Amnesia really understands psychology; it gets inside the player’s head and really plays with them. There’s the obvious stuff like not being able to kill anything that is always going to make it terrifying, and the very natural fear of the dark, which works particularly well in games as you are always worried about what’s round the next corner. Then the world, the story is really disturbing and that makes a big contribution – and of course the audio is excellent. We’re keeping those core themes of course, but we’re making some changes to the gameplay to keep things fresh. I’m not going to go into detail about those, but what we’re building on in terms of our experience with Dear Esther is this complex emotional journey, having this really dark and disturbing undercurrent to what is going on. The focus on the psychology of the player and the protagonist remains central to the experience.

 

Tell us about Everybody’s Gone to the Rapture. How is it similar to The Chinese Room’s previous work and how is it different?

I see Everybody’s Gone to the Rapture as a kind of spiritual successor to Dear Esther, in that it’s purely story-driven, all about the immersion and emotion of the world. It’s going to be very different in that it’s fully non-linear and open-world. The central challenge is to allow the player complete freedom in exploring the world and uncovering the story but retaining a really strong dramatic arc for them. There are multiple characters in the game, so you get this very different take on the central events of the story, and there’s more focus for the player in exploring the world and interacting with objects to wring the story loose. And the world itself is much more responsive; it reacts to the player’s presence and events will fire by themselves so the player has a much more dynamic range of choice in terms of both actions and involvement.

Concept art from Everybody's Gone to the Rapture

Concept art from Everybody’s Gone to the Rapture

 

What sort of gameplay can players expect in Everybody’s Gone to the Rapture? Will this game have more interactive options than Dear Esther?

The really important thing for me in Everybody’s Gone to the Rapture is that the player feels really grounded in the world. Dear Esther is like a dream – you float through this strange and unreal space. Everybody’s Gone to the Rapture is much more real in that this feels like a real place, that real people lived and loved and died in. So there’s a greater sense of player agency to go along with that. We’re keeping a more traditional set of actions – jump, crouch, run – so the player has to actively go exploring to find things and make choices about that. You can also interact with objects and locations in different ways. Sometimes just by being in a certain place at a certain time things happen, other times you’ll have to directly interact with an object. And we have these six characters who respond to the player. The core idea behind it all is that the world and all it contains are responsive to the player in a number of different ways, and you have to actively engage with it to get the most from the game.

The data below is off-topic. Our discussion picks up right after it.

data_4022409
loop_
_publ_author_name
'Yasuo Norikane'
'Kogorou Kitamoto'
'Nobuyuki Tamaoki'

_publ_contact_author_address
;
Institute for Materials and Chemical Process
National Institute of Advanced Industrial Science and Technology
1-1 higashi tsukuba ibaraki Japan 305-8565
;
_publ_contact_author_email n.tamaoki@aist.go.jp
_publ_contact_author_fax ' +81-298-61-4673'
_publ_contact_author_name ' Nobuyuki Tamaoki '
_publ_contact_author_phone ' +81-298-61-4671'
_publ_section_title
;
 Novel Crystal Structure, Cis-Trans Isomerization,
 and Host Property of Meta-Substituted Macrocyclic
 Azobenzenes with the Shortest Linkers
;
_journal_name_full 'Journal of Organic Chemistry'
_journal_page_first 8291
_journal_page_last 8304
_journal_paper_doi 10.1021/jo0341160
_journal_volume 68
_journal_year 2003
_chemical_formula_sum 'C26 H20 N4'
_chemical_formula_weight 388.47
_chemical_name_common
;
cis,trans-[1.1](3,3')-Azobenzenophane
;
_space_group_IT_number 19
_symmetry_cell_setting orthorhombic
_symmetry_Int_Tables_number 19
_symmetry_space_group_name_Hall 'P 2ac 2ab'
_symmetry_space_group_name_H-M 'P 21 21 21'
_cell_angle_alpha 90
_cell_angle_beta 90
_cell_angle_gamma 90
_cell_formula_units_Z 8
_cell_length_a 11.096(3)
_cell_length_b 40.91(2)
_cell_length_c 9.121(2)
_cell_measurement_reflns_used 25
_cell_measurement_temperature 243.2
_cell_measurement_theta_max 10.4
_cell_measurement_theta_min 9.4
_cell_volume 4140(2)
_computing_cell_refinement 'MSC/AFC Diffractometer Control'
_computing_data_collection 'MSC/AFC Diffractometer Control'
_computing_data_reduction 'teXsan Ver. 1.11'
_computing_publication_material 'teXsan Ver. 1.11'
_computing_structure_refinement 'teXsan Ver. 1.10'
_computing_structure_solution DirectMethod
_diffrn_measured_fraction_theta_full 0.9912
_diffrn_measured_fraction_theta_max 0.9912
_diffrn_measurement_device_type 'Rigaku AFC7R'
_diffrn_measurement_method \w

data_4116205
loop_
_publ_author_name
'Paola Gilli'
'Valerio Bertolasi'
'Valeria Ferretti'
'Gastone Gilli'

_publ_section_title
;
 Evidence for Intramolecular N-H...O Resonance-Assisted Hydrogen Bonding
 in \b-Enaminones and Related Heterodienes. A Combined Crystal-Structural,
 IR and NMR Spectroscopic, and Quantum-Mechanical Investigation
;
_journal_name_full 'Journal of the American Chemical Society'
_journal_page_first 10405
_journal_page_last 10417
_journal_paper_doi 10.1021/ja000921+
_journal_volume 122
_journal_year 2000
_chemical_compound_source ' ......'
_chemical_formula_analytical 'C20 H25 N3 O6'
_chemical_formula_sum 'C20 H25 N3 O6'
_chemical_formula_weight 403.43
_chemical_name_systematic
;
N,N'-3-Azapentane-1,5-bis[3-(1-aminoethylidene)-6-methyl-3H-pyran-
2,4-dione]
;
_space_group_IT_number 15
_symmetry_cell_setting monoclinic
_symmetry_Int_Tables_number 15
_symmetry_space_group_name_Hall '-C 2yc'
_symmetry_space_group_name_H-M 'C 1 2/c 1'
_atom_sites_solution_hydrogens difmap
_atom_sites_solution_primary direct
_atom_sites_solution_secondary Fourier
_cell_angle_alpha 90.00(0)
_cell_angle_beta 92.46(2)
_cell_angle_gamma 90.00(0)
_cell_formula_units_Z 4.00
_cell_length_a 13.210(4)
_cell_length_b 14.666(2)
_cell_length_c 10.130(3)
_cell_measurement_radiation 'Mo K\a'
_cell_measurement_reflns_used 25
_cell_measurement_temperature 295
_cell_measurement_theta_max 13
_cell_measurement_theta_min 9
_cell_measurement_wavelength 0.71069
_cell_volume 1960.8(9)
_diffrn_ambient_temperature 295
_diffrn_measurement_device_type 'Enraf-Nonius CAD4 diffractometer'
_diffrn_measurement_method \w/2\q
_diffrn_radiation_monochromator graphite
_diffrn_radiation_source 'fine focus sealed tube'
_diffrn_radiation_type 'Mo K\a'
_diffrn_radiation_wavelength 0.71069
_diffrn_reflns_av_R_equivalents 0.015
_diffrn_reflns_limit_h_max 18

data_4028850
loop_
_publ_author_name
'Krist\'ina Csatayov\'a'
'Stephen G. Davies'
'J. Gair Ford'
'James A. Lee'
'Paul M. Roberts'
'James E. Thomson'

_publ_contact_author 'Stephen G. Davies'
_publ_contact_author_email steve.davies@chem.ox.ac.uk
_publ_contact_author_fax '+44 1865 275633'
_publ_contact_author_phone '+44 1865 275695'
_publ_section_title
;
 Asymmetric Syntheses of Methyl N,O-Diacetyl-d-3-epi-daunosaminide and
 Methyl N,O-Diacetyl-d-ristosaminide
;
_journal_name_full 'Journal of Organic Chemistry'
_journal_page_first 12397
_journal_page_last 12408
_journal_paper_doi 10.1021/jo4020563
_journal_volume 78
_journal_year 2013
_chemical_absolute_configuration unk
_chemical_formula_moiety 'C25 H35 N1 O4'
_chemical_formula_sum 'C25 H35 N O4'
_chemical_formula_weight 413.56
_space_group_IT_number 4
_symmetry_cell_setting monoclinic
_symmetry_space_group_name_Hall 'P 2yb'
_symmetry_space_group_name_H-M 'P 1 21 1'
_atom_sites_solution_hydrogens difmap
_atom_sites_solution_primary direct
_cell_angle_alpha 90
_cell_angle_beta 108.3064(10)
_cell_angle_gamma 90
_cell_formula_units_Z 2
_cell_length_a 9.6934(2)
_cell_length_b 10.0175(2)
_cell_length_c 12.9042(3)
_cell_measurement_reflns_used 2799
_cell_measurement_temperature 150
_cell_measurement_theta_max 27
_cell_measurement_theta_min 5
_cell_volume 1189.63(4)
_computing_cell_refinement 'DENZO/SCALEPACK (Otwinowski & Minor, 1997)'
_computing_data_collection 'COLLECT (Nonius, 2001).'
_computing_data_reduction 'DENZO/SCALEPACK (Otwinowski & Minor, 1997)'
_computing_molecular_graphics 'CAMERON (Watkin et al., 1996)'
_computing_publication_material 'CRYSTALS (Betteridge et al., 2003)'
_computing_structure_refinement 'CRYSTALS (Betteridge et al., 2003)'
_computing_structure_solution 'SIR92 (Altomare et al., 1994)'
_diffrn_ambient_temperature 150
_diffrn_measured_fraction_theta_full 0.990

When you were fully invested in the academic study of games, you developed experimental games to aid research. Now you’re a commercial developer – A Machine for Pigs is funded by Frictional. Do you feel your designs are now constrained by monetary concerns?  Have you had to change your approach for fear of not delivering on investments?

Weirdly, not so much. The great thing is that with Dear Esther, we followed that path laid down by research, but we still made a successful commercial game. Alongside that, I’m a hardcore gamer, so there was never any agenda about changing games or challenging them, just us looking to do something a little different, explore a different area of design. So I guess the biggest difference is that I want to be pretty sure what we are doing is going to work, to be successful. It’s not like Korsakovia, where there were some really experimental angles and I really didn’t know if they would come off or not. We have to obviously keep an eye on the business side of things – we’ve got quite a few people working for us and I take looking after them really seriously – but that’s just professionalism, right? But we’re in the lucky position where we can say “trust us, we know what we’re doing and we can deliver” and back that up with Dear Esther. You always have to make sure you deliver – there are gamers at the end of the process who deserve a good product. What we’ve learned more than anything is how to professionalize the process and that can only help final output quality, so it hasn’t involved any radical changes to our approach or ethos.